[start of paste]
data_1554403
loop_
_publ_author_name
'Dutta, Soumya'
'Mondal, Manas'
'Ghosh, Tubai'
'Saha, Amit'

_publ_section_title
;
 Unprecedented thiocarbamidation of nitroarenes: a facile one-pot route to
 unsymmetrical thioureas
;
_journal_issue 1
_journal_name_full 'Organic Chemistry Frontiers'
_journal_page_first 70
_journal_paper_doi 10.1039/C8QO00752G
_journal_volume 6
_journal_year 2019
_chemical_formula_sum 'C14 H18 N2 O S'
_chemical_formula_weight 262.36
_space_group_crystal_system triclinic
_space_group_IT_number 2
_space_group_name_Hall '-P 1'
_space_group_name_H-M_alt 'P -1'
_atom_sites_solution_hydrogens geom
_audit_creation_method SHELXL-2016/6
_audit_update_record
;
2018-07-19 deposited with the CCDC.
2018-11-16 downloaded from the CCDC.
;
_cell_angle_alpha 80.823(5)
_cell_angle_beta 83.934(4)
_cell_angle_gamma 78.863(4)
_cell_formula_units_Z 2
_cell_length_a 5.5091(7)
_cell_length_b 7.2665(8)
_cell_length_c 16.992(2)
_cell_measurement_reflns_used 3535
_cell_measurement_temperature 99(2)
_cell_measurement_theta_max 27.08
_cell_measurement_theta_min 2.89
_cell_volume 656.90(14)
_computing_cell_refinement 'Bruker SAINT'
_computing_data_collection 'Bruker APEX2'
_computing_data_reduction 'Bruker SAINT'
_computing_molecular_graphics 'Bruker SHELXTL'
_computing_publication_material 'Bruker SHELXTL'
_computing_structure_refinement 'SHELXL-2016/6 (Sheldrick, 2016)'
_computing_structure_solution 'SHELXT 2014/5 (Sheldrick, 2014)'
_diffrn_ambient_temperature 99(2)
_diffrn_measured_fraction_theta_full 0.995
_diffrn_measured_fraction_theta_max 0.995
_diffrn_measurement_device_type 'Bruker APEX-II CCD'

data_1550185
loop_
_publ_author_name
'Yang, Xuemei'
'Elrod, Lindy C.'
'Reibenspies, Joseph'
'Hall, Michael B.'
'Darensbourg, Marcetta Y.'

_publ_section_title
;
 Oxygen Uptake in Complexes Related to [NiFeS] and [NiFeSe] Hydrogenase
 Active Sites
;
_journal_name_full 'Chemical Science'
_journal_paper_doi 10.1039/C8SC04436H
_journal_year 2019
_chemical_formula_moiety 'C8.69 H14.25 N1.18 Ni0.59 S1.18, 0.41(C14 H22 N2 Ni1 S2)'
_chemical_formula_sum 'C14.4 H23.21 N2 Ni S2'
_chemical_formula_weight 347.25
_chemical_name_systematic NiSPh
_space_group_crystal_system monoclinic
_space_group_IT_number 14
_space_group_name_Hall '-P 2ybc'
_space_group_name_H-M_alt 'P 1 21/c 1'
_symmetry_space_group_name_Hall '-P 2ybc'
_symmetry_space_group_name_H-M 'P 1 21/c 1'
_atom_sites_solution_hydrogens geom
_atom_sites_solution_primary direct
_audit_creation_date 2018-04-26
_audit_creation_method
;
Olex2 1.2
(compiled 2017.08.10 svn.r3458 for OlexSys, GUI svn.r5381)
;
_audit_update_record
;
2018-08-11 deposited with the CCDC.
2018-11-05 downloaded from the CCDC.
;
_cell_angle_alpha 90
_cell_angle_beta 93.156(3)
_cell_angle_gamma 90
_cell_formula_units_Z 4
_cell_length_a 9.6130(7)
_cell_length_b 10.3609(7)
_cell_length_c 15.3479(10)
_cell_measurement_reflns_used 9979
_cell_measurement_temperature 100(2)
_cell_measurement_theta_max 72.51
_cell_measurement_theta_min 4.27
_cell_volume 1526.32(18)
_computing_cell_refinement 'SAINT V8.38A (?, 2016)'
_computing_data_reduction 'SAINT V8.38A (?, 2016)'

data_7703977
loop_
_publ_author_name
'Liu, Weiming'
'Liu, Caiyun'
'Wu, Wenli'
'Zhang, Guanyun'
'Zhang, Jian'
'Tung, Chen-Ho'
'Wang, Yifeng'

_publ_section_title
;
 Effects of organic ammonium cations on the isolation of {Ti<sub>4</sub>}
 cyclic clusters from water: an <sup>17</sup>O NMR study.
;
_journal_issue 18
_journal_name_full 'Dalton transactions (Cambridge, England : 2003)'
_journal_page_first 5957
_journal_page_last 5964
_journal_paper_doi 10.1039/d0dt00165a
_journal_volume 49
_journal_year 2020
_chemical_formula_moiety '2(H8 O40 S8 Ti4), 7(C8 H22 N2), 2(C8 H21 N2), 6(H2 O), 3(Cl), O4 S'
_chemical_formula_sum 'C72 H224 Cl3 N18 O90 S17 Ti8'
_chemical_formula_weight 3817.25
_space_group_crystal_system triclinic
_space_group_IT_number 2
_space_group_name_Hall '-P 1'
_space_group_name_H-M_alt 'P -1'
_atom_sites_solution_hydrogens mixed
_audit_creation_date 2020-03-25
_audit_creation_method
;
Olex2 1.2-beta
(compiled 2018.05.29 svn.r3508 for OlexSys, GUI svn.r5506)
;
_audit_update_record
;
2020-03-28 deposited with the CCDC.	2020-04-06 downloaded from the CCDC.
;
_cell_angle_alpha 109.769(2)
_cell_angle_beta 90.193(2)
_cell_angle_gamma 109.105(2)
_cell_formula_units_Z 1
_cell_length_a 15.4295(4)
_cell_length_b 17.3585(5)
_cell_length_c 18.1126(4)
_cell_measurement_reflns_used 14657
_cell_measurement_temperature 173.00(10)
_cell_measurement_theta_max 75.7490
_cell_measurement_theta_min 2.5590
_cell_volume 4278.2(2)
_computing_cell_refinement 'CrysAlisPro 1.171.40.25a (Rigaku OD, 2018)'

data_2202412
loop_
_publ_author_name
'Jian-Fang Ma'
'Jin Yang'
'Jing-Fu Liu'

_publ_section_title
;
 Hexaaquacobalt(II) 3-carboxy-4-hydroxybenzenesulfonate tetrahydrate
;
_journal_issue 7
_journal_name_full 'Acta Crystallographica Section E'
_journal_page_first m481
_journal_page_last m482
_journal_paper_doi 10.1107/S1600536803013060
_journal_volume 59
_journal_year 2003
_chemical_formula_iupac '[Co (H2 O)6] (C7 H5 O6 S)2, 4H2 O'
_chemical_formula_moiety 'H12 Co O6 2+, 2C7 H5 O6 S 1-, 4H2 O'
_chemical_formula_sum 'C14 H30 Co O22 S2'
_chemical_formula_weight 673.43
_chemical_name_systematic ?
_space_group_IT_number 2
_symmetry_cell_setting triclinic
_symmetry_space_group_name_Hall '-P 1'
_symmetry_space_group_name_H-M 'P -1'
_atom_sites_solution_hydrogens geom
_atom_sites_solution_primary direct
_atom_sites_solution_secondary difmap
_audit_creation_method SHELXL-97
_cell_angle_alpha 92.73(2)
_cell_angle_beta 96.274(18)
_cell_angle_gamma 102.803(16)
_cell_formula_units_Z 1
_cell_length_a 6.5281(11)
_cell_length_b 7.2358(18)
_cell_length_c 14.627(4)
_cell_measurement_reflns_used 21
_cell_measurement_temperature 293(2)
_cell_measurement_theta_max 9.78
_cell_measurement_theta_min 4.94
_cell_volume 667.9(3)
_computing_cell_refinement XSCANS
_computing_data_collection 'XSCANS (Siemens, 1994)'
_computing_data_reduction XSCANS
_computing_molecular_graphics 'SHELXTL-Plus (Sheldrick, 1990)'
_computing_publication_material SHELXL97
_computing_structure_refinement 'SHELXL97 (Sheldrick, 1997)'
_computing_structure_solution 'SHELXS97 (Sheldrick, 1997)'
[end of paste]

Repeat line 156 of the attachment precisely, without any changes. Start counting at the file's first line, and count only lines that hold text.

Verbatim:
_cell_measurement_temperature 173.00(10)